Tuesday, March 10, 2009

British Medical Journal (BMJ) lies, goes on attack

Ordinarily, we do not mix medicine and politics on this site. However, we do believe in academic freedom and honesty, and fear that an attack on any is an attack on the rights of all that will ultimately end badly. While we do hold views on truth in the Middle East conflicts, these thoughts are not germane to this article. Rather, we have a major issue with a medical journal leaving science, entering politics, where it does not belong, committing gross errors of fact, and then attacking the organization that pointed out the errors. While arrogance is not in short supply at the BMJ, a commitment to accuracy and truth is deficient in this case. We feel we have the obligation to report the BMJ mistakes so that our readers can keep a cool head when digesting what they read.

Honestreporting.com, a watchdog news agency that checks media facts, reports that the BMJ devotes five articles (1, 2, 3, 4, 5) in a recent edition to reviewing the "perils of criticizing Israel." "Chief amongst these" is Karl Sabbagh's analysis of hundreds of e-mails sent to the BMJ in response to an article published way back in 2004. According to Sabbagh, most of the hostile emails resulted "from a request from HonestReporting, a website operated from the United States and Israel." Also writing on this topic in the BMJ, Jonathan Freedland even admits that Derek Summerfield (the author of the 2004 piece)made a "mistake to open his piece with a clear error, one that inevitably made his essay appear tendentious." So why is the BMJ so defensive towards those who pointed out this admitted error?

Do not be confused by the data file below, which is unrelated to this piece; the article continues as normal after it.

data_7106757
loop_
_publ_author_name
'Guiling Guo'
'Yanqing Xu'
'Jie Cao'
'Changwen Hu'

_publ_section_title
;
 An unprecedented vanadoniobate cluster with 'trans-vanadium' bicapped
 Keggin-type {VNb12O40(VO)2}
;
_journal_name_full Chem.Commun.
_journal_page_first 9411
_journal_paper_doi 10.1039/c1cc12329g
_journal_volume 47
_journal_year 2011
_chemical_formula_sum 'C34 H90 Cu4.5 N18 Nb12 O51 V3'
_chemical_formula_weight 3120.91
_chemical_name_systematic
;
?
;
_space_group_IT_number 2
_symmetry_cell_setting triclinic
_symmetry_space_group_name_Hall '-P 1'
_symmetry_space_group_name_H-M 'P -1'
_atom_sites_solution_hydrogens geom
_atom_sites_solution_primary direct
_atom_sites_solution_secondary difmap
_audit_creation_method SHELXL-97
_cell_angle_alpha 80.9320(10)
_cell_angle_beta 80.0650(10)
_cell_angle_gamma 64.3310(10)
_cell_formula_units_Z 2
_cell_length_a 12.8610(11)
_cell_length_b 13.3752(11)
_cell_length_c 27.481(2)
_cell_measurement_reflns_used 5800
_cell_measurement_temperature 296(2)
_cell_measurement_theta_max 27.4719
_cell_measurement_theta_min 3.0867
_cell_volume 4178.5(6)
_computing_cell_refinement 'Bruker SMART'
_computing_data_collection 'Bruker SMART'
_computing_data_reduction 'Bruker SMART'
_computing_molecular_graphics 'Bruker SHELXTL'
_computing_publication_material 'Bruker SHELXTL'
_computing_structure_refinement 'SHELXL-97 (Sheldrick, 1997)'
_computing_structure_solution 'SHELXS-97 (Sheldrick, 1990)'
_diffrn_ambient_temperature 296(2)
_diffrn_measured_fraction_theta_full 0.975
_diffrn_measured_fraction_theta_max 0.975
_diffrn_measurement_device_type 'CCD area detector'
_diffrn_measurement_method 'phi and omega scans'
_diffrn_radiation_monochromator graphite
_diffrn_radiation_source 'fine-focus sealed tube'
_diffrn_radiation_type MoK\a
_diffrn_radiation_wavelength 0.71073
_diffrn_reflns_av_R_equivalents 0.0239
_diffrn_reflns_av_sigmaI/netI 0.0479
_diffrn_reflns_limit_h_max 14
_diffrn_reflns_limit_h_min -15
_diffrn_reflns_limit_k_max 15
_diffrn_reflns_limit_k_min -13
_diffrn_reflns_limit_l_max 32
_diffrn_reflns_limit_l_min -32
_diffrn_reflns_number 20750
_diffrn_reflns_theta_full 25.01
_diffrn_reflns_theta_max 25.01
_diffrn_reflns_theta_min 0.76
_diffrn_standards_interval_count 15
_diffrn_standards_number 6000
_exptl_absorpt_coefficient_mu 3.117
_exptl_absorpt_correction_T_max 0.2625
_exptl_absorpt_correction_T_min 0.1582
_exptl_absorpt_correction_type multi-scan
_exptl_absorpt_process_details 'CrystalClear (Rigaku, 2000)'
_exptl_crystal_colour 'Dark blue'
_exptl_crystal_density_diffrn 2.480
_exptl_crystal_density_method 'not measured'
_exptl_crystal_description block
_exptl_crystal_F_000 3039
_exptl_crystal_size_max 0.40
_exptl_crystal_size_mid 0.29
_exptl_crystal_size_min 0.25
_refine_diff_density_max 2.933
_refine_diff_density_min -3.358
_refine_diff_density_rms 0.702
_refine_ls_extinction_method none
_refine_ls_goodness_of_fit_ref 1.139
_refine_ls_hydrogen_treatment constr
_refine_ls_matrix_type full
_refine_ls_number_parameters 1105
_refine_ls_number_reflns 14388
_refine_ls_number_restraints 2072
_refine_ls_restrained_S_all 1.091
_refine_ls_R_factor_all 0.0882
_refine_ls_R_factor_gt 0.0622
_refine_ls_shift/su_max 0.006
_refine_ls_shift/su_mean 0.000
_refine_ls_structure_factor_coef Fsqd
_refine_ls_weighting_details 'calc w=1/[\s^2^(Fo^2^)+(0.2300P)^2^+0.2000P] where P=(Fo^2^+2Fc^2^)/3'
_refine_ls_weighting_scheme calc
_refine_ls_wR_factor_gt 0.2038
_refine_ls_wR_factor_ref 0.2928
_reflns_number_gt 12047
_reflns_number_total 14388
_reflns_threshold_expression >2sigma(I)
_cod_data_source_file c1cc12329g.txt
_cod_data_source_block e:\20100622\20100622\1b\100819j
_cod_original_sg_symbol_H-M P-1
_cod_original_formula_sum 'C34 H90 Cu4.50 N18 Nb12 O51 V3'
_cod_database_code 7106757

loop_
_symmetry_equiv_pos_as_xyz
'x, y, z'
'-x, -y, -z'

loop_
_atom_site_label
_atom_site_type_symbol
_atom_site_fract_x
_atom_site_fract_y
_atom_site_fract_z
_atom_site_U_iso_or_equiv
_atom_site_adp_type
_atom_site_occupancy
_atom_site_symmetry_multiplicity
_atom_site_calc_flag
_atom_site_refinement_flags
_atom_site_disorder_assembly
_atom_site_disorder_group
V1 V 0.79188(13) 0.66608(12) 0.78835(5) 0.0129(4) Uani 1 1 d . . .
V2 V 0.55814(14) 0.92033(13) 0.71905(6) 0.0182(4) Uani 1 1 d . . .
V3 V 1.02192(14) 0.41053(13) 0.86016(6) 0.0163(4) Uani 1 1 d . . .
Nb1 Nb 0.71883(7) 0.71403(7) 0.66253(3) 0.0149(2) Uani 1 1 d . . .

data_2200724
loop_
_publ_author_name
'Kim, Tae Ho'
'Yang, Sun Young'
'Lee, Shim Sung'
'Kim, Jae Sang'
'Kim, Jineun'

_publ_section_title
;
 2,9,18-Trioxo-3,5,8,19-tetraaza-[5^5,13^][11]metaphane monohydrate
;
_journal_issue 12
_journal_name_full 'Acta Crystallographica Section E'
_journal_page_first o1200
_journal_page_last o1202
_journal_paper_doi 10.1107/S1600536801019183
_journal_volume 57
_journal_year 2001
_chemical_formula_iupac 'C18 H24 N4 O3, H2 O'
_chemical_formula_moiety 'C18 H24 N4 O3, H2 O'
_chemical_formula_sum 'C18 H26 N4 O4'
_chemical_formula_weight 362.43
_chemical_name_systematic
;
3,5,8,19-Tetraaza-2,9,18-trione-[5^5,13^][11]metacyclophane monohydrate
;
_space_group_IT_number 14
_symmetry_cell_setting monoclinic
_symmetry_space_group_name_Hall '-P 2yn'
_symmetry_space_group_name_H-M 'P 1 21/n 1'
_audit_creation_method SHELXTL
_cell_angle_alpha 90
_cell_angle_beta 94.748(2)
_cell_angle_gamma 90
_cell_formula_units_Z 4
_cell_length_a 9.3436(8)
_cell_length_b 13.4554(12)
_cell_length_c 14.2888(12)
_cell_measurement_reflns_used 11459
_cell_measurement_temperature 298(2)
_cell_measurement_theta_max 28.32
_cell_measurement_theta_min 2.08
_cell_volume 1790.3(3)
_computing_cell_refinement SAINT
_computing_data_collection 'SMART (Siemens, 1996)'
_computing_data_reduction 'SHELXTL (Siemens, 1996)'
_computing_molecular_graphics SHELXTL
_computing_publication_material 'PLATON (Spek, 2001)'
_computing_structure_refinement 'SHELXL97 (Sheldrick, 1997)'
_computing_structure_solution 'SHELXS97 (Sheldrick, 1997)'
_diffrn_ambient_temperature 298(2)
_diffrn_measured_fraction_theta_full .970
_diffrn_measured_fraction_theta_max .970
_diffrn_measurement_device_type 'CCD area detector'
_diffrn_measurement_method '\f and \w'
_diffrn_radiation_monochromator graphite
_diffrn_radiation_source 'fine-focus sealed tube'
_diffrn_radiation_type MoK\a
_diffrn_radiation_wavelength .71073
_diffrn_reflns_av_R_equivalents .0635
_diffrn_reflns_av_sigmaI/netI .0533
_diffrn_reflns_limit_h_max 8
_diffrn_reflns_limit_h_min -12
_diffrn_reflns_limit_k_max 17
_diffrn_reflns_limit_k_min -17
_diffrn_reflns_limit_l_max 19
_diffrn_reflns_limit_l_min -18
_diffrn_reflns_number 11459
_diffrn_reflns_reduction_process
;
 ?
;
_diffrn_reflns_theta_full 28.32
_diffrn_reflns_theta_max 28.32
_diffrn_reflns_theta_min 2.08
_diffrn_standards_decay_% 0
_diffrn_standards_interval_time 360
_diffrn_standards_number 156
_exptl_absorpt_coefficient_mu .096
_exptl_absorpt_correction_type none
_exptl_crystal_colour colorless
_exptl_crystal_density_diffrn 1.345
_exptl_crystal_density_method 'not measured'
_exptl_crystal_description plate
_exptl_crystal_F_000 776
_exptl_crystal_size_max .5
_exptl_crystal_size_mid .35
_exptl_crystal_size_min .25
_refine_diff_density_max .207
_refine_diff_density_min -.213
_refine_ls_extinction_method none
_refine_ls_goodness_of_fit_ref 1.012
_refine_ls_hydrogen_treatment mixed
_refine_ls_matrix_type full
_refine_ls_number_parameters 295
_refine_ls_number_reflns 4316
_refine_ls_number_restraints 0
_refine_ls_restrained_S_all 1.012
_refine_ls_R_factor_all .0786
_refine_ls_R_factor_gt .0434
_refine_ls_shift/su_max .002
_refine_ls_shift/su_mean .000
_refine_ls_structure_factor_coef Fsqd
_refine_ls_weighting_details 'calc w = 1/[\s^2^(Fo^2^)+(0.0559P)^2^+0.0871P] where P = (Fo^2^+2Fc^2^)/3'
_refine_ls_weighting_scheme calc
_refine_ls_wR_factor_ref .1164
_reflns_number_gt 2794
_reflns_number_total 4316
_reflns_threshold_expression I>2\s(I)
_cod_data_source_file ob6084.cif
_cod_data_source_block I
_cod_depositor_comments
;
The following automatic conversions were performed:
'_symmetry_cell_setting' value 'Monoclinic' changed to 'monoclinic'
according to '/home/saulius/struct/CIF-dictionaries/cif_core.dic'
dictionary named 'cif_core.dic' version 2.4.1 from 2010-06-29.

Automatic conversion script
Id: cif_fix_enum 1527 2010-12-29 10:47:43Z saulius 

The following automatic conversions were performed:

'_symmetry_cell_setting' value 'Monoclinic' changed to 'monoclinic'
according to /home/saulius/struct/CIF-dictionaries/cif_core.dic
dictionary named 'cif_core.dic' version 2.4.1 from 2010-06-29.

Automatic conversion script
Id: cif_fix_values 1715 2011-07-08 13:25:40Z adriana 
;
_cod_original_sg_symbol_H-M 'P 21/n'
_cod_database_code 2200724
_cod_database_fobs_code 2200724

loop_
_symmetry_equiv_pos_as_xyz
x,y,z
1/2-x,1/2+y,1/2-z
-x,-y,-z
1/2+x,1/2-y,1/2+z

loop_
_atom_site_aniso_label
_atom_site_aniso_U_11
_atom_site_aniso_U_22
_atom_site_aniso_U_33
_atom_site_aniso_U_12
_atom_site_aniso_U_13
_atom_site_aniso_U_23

HR wonders whether the BMJ's shot at a shadowy and highly effective "Israel lobby" is designed not to inform but to make crticism of itself more difficult. "Needless to say," HR opines, "if an 'Israel lobby' was so influential over the media, there would be no need for HonestReporting to exist."

In the 2004 article, the BMJ, under the byline of Dr (?) Summerfield, stated that "The Israeli army, with utter impunity, has killed more unarmed Palestinian civilians since September 2000 than the number of people who died on September 11, 2001." Leaving aside the grotesqueness of the comparison, that is based on assumptions that are, to put a polite face on it, are incorrect, the numbers cited by the BMJ are themselves wrong. As HR noted, "The only actual similarity between the two is the death count ― approximately 3,000. Summerfield labels all Palestinian casualties 'unarmed civilians' ― denying the fact that (1) the clear majority of Palestinians who have died since September 2000 were terrorists and armed combatants (according to the Institute for Counter-Terrorism), and (2) no Palestinian civilian has been deliberately killed 'with impunity' ― in stark contrast to 9/11. "

As a physician, I have personally found arrogance much more dangerous in the care of patients than stupidity. Doctors who don't know something, can, after all, ask for help. However, the arrogant are left on an island with no idea how to undo harm that they have caused. Moreover, the best response to having made a mistake is to ADMIT the mistake and move on. The original article by Summerfield was not true, because more civilians died in the 9/11 attacks than in Palestinian territories during the cited period, by far, and the campaign to get the BMJ to retract the error was neither unprecedented nor inappropriate as alleged. If the BMJ wishes to become a political magazine instead of a medical journal, it will have to engage the ideas of nonphysicians who are interested in politics. Backtracking, writing even more stubborn and one sided articles, and accusing the watchdogs makes the BMJ look even more foolish than wrong.

The BMJ does have a storied history and reputation. Its a pity that its being sullied by rank journalists.

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